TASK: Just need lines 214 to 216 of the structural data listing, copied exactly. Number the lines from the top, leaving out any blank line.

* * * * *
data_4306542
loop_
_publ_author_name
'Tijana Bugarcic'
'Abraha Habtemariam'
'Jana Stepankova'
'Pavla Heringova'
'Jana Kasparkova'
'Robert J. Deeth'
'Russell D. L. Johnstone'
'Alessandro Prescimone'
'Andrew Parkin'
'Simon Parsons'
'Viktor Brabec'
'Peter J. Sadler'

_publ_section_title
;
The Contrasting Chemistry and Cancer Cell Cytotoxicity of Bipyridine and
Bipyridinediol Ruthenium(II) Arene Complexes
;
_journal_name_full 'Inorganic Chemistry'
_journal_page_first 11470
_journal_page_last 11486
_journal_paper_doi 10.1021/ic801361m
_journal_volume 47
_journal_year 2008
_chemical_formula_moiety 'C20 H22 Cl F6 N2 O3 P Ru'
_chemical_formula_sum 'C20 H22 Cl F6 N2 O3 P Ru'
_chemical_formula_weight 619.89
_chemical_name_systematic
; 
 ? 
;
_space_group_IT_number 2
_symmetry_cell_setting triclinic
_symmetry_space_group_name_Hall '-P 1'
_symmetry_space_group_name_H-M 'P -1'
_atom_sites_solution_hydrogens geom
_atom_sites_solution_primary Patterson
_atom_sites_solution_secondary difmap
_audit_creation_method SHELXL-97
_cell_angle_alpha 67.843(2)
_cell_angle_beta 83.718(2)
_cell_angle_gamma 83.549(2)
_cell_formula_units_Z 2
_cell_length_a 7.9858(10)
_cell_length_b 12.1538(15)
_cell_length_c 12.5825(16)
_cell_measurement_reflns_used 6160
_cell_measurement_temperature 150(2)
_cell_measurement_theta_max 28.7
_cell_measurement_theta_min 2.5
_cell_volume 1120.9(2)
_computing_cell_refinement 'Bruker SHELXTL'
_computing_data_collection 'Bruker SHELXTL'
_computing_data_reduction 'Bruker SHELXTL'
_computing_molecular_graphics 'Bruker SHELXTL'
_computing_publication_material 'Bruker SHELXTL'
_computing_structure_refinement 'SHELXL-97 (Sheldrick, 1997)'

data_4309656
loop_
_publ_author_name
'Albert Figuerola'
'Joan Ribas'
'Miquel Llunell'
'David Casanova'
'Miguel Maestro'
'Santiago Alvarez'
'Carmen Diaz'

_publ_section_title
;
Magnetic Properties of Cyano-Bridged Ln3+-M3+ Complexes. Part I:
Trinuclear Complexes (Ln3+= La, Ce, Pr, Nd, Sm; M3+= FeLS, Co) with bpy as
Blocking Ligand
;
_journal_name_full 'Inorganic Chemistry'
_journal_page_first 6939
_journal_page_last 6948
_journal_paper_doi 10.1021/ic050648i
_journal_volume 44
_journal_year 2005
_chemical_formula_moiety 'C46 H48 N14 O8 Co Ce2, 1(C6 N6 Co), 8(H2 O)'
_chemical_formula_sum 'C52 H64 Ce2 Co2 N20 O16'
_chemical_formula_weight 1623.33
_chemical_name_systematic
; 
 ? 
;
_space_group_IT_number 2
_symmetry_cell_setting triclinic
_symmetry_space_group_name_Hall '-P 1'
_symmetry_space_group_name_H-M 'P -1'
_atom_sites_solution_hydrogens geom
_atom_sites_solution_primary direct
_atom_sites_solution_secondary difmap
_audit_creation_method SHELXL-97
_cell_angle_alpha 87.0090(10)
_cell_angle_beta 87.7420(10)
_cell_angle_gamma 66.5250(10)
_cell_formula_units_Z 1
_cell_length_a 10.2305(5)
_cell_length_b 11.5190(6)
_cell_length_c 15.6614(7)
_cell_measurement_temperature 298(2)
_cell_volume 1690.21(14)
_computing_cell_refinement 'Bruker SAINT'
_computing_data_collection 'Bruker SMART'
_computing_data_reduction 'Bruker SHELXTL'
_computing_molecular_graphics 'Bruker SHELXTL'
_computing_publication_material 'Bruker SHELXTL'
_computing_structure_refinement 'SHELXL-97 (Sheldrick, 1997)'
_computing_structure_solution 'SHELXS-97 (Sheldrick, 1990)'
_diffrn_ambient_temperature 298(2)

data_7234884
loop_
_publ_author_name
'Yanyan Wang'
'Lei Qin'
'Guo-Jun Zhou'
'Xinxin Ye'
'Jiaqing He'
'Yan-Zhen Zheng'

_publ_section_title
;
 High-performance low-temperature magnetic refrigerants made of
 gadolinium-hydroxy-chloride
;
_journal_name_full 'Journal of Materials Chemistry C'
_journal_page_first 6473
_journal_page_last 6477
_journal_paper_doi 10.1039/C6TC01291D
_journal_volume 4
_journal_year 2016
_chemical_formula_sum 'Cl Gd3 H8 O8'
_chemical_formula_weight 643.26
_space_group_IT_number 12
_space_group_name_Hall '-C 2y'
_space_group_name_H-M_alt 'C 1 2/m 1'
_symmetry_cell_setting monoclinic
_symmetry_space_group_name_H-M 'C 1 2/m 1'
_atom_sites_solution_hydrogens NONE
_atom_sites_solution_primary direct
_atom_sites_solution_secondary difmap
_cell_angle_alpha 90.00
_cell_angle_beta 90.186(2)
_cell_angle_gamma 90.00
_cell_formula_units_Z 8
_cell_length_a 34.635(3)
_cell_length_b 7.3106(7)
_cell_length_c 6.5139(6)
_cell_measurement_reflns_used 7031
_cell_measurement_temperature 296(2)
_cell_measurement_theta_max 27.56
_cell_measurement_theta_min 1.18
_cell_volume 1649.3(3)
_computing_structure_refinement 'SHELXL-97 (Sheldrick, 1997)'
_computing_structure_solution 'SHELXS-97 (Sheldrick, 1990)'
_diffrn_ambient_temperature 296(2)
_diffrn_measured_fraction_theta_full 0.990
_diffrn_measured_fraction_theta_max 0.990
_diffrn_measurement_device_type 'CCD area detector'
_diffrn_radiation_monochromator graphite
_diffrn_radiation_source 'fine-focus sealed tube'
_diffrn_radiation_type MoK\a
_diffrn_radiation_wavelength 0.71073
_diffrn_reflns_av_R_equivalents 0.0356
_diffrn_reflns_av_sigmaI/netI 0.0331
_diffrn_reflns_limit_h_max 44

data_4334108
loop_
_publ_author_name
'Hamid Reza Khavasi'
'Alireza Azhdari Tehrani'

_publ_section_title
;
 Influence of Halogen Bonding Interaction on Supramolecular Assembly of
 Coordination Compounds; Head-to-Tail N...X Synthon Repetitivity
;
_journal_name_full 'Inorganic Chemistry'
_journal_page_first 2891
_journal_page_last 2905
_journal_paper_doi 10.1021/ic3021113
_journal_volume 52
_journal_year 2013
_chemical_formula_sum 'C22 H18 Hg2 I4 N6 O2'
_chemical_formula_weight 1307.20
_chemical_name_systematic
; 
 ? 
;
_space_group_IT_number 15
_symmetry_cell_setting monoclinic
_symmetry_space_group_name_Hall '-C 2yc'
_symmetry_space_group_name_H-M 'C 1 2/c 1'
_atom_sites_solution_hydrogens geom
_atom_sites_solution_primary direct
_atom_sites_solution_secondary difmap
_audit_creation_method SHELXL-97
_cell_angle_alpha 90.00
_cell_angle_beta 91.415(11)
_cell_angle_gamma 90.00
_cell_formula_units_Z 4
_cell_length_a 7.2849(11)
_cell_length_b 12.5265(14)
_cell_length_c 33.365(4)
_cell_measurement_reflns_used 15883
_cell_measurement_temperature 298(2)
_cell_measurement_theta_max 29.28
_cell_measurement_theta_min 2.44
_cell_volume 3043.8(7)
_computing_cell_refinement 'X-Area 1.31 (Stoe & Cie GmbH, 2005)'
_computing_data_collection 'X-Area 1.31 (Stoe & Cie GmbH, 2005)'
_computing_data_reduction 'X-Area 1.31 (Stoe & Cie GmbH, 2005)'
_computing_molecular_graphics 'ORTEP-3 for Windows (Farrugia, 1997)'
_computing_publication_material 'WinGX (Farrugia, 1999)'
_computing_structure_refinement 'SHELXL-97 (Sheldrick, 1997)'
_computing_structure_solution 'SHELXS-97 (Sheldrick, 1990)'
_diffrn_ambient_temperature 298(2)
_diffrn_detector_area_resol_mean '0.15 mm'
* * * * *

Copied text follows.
_computing_molecular_graphics 'ORTEP-3 for Windows (Farrugia, 1997)'
_computing_publication_material 'WinGX (Farrugia, 1999)'
_computing_structure_refinement 'SHELXL-97 (Sheldrick, 1997)'